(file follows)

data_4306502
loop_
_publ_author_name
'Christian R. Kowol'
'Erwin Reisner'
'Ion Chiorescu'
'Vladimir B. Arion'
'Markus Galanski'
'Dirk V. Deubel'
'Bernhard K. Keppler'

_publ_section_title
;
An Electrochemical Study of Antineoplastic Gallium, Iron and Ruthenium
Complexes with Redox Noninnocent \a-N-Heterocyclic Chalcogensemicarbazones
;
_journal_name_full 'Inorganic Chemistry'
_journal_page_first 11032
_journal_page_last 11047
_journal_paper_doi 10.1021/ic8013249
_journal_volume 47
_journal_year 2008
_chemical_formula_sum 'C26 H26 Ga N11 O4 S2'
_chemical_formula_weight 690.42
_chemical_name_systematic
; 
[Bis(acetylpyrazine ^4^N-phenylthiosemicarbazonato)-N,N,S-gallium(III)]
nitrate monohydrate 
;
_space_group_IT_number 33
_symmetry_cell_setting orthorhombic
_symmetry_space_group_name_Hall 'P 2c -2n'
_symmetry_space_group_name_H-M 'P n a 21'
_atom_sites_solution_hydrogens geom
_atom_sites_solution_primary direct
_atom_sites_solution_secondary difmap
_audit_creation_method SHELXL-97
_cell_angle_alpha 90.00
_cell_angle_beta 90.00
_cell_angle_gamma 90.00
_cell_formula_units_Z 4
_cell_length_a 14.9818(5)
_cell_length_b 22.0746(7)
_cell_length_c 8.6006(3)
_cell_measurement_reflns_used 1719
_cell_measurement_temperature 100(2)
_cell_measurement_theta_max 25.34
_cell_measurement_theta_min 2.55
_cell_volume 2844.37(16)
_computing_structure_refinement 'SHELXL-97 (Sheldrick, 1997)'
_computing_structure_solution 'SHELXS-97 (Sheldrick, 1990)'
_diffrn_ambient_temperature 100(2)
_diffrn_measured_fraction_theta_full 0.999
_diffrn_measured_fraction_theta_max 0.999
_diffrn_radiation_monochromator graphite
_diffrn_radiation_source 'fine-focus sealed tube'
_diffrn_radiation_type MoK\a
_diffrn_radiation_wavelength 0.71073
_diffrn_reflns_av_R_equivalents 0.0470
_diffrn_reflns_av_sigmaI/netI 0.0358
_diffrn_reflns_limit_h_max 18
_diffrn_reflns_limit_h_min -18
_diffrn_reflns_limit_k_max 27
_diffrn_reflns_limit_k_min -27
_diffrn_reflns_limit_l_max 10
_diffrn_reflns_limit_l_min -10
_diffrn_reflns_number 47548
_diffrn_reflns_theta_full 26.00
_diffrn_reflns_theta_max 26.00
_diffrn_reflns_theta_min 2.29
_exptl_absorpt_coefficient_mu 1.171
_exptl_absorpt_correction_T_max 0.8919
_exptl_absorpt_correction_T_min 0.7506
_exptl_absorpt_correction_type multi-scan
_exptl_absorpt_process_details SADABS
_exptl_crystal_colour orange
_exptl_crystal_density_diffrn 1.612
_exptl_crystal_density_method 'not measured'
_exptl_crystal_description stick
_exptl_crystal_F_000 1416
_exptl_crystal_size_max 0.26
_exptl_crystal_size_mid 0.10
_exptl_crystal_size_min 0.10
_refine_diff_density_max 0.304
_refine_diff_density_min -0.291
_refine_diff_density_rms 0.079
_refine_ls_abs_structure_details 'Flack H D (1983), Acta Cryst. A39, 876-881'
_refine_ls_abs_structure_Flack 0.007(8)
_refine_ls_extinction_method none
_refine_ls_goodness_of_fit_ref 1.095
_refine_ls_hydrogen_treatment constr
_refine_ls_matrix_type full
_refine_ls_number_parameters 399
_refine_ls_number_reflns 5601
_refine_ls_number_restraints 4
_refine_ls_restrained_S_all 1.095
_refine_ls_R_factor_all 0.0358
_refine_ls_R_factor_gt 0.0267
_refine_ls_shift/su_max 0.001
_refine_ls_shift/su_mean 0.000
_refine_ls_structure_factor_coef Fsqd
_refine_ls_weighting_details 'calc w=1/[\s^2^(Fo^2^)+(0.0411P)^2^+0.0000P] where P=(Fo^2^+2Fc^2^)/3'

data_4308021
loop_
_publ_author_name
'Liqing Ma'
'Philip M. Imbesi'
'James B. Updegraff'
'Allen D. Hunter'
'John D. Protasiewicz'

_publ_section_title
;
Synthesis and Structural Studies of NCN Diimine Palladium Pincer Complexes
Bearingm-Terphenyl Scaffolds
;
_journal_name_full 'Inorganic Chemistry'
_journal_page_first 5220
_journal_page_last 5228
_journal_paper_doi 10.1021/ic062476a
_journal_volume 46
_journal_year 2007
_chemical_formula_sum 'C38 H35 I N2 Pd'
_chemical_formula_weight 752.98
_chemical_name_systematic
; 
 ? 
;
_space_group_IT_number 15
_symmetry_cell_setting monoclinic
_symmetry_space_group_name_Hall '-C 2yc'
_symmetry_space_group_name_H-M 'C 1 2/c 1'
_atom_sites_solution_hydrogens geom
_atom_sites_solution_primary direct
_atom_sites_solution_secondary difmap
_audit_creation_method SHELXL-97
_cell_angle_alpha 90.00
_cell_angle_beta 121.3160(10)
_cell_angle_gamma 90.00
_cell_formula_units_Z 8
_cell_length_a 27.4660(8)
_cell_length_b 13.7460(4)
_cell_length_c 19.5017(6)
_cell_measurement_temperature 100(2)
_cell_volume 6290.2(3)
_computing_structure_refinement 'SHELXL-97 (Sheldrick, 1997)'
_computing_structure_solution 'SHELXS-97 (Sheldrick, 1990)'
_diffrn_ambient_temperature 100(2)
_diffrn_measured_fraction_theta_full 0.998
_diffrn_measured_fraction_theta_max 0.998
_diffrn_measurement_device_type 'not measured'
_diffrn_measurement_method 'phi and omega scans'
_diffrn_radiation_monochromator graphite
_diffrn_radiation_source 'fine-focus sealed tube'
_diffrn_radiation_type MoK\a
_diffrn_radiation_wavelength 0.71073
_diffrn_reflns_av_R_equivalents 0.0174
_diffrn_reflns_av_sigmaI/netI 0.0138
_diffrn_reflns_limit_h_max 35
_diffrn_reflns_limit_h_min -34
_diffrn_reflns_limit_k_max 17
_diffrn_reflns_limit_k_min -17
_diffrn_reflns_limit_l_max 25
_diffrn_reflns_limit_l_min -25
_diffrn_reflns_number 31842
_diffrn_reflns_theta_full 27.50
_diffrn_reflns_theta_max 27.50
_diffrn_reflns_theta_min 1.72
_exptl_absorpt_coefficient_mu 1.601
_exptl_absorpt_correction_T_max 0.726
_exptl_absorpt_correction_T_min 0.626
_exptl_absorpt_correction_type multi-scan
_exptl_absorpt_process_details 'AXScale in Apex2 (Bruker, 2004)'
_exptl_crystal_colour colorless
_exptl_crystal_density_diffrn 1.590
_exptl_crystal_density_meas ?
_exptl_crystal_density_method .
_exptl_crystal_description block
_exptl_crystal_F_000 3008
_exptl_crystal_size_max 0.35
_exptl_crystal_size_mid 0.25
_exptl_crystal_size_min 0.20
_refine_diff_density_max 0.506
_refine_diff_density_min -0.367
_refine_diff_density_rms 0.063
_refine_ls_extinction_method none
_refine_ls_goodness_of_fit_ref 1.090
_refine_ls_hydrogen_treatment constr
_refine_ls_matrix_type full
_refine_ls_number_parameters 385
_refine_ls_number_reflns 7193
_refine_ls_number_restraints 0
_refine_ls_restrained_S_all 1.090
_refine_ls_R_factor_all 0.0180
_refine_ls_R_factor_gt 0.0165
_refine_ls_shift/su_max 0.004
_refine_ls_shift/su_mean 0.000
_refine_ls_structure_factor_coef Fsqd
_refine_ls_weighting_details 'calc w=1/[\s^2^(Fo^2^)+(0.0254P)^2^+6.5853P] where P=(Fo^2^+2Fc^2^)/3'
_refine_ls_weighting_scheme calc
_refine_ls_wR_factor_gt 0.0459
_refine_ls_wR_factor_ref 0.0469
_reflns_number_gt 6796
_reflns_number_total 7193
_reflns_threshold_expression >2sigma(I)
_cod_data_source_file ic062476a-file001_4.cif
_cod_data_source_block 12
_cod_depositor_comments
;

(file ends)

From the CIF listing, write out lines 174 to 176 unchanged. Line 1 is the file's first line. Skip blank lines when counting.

_exptl_crystal_density_meas ?
_exptl_crystal_density_method .
_exptl_crystal_description block